It’s only through an exceedingly well built web presence that we can provide services which meet user needs better than ever before.
This quote taken from a 2018 blog we wrote about the then-new Stockport.gov website still very much holds true today.
When the new website was created in 2016, a sustainable, modern, and effective website was built to future-proof the council from changes in technology, requirements and growing user needs.
Rapid growth in page views
Little did we know then that the website, which took around 12 million views a year, would have to cope with the rapid growth we saw during COVID-19. We went from 12 to 20 million views per year during those years, and the website responded to that growth without a hitch. The CMS (Content Management System) and infrastructure of the website allowed us to respond rapidly to changing information and guidance from local and national government as well as meet a growing demand for services to have an online presence.
Coming out of COVID-19, we realised that the website had done everything we had originally asked of it. But the world looked a little different, and we hadn’t had the time to spend on the look and feel of the site and pay it some well-deserved attention.
New corporate brand and accessibility legislation changes
We put a small, dedicated team together to focus on what a refresh of Stockport.gov might look like. We decided this should be an evolution of the current site, not a revolution. Many of the features and components of the current site work really well, but with a new corporate brand being designed and some new and emerging requirements, it was time to imagine what the future might look like.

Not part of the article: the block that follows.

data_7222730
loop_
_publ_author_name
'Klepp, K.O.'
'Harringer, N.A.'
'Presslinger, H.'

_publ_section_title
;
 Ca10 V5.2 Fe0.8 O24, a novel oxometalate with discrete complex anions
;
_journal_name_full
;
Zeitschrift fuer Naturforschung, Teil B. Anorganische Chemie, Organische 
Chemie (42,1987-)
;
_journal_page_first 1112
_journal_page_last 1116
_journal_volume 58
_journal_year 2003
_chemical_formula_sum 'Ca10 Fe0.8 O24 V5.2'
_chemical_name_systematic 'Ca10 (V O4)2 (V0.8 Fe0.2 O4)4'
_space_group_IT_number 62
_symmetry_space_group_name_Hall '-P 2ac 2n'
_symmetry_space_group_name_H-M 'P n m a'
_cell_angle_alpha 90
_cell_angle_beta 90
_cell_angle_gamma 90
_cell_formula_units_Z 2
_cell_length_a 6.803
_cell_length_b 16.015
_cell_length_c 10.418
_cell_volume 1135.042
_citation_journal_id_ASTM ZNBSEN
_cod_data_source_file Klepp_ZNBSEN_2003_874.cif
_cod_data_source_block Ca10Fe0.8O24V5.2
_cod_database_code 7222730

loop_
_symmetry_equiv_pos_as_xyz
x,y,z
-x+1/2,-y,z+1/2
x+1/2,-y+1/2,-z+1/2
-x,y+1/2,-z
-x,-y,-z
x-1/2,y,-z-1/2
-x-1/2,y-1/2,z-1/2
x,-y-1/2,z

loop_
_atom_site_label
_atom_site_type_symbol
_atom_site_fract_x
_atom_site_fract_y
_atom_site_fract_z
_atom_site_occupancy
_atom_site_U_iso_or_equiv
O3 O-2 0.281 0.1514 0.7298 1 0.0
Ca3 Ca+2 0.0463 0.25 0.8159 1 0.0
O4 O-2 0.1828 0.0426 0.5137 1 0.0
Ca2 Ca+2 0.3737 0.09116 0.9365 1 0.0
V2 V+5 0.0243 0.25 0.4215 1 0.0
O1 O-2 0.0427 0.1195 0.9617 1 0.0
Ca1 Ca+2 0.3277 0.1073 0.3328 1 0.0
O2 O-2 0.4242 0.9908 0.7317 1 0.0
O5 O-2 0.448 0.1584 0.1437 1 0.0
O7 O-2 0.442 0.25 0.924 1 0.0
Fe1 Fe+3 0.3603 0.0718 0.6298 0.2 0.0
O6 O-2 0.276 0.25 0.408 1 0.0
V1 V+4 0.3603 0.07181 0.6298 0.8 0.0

Stockport.gov has grown over the years and has multiple types of pages we needed to consider. We started to understand the task we were taking on, and what became clear was that it was not a small piece of work. You can’t leave a website half done; we needed a plan, so we put together a flexible roadmap. We planned a rolling programme of improvements to the site to bring it in line with our Ambitious Stockport brand and improve performance, accessibility, and navigation.
WCAG (Web Content Accessibility Guidelines) 2.2 was due to be released later in the year, and we wanted to make sure we understood any necessary changes so we could remain compliant with the Accessibility Legislation. You can read about our accessibility journey and our response to the Cabinet Office audit we received in 2021.
Reuseable, consistent and familiar
We had a few ideas about where to start but felt the homepage would lead the rest of the design, so that’s where we set our sights. Our philosophy was to build reusable components for the site, to create something that is sustainable, consistent, and familiar for the team to build and for our residents and businesses to use.
Anna, our Lead UX designer, took the principal role of interpreting the requirements into new, contemporary designs for each component. With inspiration from our new Brand Book and the GOV.UK design system, as well as working with real-life content examples, Anna took various versions of designs through critiques with stakeholders.
Engaging with our users
We spoke to a variety of stakeholders, including representatives from our Staff Networks, to make sure our thinking and understanding of best practice for design, user experience and content design was going to work in practice.